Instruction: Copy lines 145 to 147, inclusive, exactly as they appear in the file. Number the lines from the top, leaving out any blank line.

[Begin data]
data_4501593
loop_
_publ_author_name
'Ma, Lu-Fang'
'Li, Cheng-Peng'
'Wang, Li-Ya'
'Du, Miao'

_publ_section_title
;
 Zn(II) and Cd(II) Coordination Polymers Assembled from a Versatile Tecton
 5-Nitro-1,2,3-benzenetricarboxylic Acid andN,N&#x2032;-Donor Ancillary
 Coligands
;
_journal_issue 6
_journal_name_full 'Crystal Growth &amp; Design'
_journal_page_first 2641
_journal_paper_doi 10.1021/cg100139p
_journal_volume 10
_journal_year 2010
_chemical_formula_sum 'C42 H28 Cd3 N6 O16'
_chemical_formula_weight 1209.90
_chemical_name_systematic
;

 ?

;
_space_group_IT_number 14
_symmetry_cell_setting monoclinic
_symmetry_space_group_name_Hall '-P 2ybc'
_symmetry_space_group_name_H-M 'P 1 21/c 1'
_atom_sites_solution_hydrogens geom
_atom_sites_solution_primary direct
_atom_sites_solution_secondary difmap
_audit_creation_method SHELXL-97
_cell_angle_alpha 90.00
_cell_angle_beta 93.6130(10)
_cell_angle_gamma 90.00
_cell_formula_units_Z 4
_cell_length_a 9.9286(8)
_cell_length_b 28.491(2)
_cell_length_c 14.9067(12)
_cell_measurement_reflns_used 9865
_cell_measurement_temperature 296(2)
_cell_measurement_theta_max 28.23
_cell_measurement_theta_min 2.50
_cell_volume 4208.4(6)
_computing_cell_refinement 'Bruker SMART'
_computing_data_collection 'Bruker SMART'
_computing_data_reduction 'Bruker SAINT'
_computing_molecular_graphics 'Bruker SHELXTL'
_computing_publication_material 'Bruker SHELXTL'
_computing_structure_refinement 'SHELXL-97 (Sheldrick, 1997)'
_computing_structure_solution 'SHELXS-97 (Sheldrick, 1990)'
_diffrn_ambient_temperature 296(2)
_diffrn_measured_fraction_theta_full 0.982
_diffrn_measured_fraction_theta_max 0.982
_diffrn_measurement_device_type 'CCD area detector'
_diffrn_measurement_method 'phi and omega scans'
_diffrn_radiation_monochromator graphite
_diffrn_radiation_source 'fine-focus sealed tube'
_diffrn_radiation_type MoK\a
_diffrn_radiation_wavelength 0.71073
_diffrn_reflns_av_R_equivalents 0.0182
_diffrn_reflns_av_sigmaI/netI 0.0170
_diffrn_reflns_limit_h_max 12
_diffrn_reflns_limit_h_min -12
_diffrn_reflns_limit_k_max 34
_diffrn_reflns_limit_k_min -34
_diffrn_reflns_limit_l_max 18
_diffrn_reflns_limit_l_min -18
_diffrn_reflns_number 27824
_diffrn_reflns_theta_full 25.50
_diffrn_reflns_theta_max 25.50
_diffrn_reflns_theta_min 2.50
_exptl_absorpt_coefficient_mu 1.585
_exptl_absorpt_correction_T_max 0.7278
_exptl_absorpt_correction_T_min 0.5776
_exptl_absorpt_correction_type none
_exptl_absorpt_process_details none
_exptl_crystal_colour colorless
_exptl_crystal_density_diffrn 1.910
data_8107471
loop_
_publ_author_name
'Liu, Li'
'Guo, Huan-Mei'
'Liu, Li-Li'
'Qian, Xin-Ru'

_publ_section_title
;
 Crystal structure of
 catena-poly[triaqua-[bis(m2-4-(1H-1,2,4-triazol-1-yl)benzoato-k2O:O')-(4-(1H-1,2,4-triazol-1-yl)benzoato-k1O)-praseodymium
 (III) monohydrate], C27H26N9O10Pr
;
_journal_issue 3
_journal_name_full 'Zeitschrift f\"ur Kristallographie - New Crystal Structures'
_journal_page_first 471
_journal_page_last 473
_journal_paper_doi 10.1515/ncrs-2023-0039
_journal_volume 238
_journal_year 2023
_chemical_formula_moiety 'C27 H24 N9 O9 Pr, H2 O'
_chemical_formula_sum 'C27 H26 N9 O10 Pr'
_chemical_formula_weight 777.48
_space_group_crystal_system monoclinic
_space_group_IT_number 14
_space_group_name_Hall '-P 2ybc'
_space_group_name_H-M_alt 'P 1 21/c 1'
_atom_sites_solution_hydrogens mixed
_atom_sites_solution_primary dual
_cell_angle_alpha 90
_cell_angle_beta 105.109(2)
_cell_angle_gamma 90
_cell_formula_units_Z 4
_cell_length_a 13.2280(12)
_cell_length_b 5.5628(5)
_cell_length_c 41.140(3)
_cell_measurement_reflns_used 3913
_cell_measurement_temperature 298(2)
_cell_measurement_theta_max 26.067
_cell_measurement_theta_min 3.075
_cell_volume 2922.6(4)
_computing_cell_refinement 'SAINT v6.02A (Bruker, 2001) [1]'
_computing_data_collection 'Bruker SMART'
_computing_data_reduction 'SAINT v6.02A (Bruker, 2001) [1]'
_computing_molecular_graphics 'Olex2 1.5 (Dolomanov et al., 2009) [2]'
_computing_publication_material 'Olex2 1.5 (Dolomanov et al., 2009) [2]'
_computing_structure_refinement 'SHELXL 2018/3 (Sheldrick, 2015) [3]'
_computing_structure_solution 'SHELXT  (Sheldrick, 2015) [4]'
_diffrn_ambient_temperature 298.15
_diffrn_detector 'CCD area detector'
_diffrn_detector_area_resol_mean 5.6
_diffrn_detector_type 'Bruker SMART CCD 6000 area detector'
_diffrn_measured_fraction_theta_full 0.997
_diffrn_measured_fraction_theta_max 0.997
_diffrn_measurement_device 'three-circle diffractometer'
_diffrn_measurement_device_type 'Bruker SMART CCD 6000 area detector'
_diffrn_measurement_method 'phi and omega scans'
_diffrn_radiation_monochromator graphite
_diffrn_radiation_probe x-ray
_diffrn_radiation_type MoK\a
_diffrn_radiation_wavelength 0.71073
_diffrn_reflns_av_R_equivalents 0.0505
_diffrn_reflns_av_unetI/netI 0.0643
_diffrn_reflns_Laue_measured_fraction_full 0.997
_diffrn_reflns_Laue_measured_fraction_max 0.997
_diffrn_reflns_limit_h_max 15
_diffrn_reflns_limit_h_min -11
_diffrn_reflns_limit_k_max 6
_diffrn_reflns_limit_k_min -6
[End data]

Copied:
_diffrn_reflns_Laue_measured_fraction_max 0.997
_diffrn_reflns_limit_h_max 15
_diffrn_reflns_limit_h_min -11